By Crystal McGough, copy editor
PINSON – The Pinson City Council unanimously passed an ordinance Thursday night establishing a Department of Public Safety in the city of Pinson.
Ordinance 2020-7 not only establishes the creation of the public safety department, but also addresses the department’s duties, the appointment and supervision of the department’s director, compensation, and the department’s relationship to the Jefferson County Sheriff’s Department.
“You’ll recall that, in December, this council changed Bob’s (Jones) job description to make him Director of Public Safety,” Pinson City Attorney Shane Black said. “It enumerated some of his duties that related to law enforcement. What this does is it serves primarily a purpose of identifying for ALEA (Alabama Law Enforcement Agency) that Pinson has a public safety department, so different kinds of coding and things can be done by them from the state.
“As you can see, it identifies the duties of the Public Safety Department, primarily related, of course, to law enforcement. I would point out that this supplements the existing contract with contract deputies. It does not replace it in any way; it just supplements it.”
The ordinance lays out the duties of the Department of Public Safety as follows:
“The Public Safety Department shall:
Be charged with the preservation of peace and order in the city, the protection of all persons and property in the city, the enforcement of all criminal ordinances and criminal laws of Alabama, and the detection of criminals in the City;
Be charged with the enforcement of the City’s municipal ordinances, including but not limited to zoning ordinances, business license, and all other City ordinances;
Coordinate with and supplement the law enforcement activities of the Sheriff’s Department of Jefferson County;
Perform all the duties and responsibilities of a municipal police department under law and shall have all the powers conferred upon a department by virtue of ordinances of the City and Alabama law, and shall have such additional powers, and rights as may be lawfully imposed upon the Department by any administrative directive, resolution, rule ordinance or law; and
Designate, upon approval of its Director, emergency vehicles as necessary to provide for the safety of the general public and provide for the performance of the duties of the City.”
The council also passed Resolution 20-11, a resolution concerning the city’s agreement with the Jefferson County Sheriff’s Department.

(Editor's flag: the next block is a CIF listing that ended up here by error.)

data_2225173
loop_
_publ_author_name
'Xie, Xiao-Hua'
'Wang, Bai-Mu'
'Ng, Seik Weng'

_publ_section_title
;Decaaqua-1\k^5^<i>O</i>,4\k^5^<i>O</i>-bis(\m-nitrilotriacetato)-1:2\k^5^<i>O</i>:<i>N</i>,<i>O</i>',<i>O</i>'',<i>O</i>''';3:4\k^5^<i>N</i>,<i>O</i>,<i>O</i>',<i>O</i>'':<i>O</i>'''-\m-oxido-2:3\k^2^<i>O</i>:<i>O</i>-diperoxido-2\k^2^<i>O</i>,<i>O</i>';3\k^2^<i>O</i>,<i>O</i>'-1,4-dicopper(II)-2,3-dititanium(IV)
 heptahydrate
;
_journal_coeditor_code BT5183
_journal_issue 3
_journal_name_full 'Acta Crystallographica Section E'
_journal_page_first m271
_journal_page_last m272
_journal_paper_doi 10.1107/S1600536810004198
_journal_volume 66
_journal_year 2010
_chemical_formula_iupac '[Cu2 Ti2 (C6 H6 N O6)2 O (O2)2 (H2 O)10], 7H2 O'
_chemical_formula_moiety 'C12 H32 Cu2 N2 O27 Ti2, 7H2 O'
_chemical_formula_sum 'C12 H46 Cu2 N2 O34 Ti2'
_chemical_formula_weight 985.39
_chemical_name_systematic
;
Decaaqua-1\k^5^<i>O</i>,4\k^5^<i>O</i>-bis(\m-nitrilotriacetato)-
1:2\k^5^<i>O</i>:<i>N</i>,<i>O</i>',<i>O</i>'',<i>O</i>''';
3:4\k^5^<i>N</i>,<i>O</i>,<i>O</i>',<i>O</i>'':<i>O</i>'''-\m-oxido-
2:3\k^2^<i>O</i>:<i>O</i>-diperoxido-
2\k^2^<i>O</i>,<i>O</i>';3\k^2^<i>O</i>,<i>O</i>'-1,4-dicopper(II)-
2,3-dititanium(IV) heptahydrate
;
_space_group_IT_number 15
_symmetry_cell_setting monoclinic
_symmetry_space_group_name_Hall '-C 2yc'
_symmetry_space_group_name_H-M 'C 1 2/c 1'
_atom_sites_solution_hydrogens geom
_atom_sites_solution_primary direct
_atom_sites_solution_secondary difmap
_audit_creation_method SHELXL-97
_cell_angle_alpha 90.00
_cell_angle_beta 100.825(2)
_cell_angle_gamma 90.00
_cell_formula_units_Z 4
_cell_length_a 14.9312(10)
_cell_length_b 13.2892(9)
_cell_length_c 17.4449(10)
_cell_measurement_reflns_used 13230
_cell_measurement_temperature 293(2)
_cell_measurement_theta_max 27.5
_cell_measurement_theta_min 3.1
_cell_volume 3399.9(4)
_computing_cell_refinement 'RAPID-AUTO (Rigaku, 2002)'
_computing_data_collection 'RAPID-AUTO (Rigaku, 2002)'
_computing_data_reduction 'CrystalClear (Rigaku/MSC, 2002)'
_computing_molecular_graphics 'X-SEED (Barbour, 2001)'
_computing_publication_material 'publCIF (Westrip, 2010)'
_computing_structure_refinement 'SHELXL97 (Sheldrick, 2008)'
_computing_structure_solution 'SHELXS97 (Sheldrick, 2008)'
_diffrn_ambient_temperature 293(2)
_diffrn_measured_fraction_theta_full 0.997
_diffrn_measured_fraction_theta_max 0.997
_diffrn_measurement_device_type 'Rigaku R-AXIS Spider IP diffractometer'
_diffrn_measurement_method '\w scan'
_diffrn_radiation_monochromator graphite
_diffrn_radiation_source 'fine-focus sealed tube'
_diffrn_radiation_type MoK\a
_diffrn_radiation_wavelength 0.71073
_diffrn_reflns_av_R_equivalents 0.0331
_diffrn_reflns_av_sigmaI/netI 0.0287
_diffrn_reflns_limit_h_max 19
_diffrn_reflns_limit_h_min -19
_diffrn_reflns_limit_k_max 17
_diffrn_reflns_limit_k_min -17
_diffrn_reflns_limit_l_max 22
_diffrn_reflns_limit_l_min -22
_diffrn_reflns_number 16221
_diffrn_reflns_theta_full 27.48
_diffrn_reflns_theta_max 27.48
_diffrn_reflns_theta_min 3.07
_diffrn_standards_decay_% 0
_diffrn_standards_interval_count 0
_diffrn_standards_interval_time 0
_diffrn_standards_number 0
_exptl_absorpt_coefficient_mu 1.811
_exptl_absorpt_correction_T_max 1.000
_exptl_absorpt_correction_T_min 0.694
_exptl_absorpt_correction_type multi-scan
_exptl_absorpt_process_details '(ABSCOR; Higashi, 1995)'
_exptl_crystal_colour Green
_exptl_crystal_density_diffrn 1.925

Black told the council that this is an attachment that ratifies minor revisions to the contract the city accepted with the sheriff’s department in December for enhanced law enforcement services.
The primary change in wording that Black pointed out was in paragraph two of “Attachment 1,” which states, “The Sheriff anticipates that there will be four (4) deputies working assigned 8 hour shifts with patrol vehicles and equipment providing services for the City, in addition to normally assigned patrol units serving the area. The Sheriff, in his best judgment, determines the scheduling of the shifts as is appropriate to enhance law enforcement in the City …”
Additionally, the council unanimously approved a resolution and two ordinances concerning pieces of property in the city limits.
Resolution 20-12 authorized the city to purchase roughly 3 acres of land adjacent to Dry Creek for the amount of $2,500. Mayor Hoyt Sanders said that this land is about 90-95% floodplain.
According to Sanders, a home on the property burned down before Christmas and the home was not rebuildable, so the owner, who now lives out of state, offered to sell the property to the city.
“Adding 3 acres would prevent any disturbance there and continue to give us absorption and hopefully mitigate flooding in years to come,” Sanders said.
Ordinance 2020-6 authorized the annexation of properties at 6059 and 6055 Lakeside Drive into the corporate limits of the city of Pinson. Councilor John Churchwell said that these two pieces of property add up to about 80 acres.
Ordinance 2020-8 addressed the rezoning of real estate at 3108 and 3104 Sweeney Hollow Road from Jefferson County R4 (Multi-Family) to City of Pinson District CI (Community Institutional).
“Some of you may remember we purchased 34 acres on Sweeney Hollow for conservation purposes,” Sanders said. “So this comes recommended from Planning Commission to go from county multi-family to municipal community institutional.”
One resident, Cathy Jensen, spoke during the hearing for this rezoning, to ask the council what the intended use for the property would be. Sanders informed her that the property would be “perpetual green space” because it is 90% floodplain.
“It was actually zoned ‘Apartments’ under Jefferson County, and Community Institutional is just where we put things like that, Turkey Creek (and) other places,” he said.
Counselor Dawn Tanner nominated Mayor Hoyt Sanders and councilors John Churchwell and Robbie Roberts to be the city of Pinson’s voting delegates for the Alabama League of Municipalities convention, which begins Monday, March 9.
A motion was unanimously approved to appoint Sanders as the delegate, Churchwell as the first alternate and Roberts as the second alternate.
In other news, the council heard a report from attorney Nick Greenwood, with Hand Arendall LLC, concerning possible bond refinancing for the city’s Bicentennial Park and Rock School loans.
“The reality is that it would potentially save thousands of dollars,” Counselor Roberts said.
No action was taken on this matter Thursday night, but the council expects to hear back from Greenwood and a representative from Joe Jolly & Co., Inc at the March 19 pre-council meeting.
The next meeting of the Pinson City Council will be Thursday, March 19, 2020, at Pinson City Hall. Pre-council begins at 6:30 p.m. and the regular council meeting begins at 7 p.m.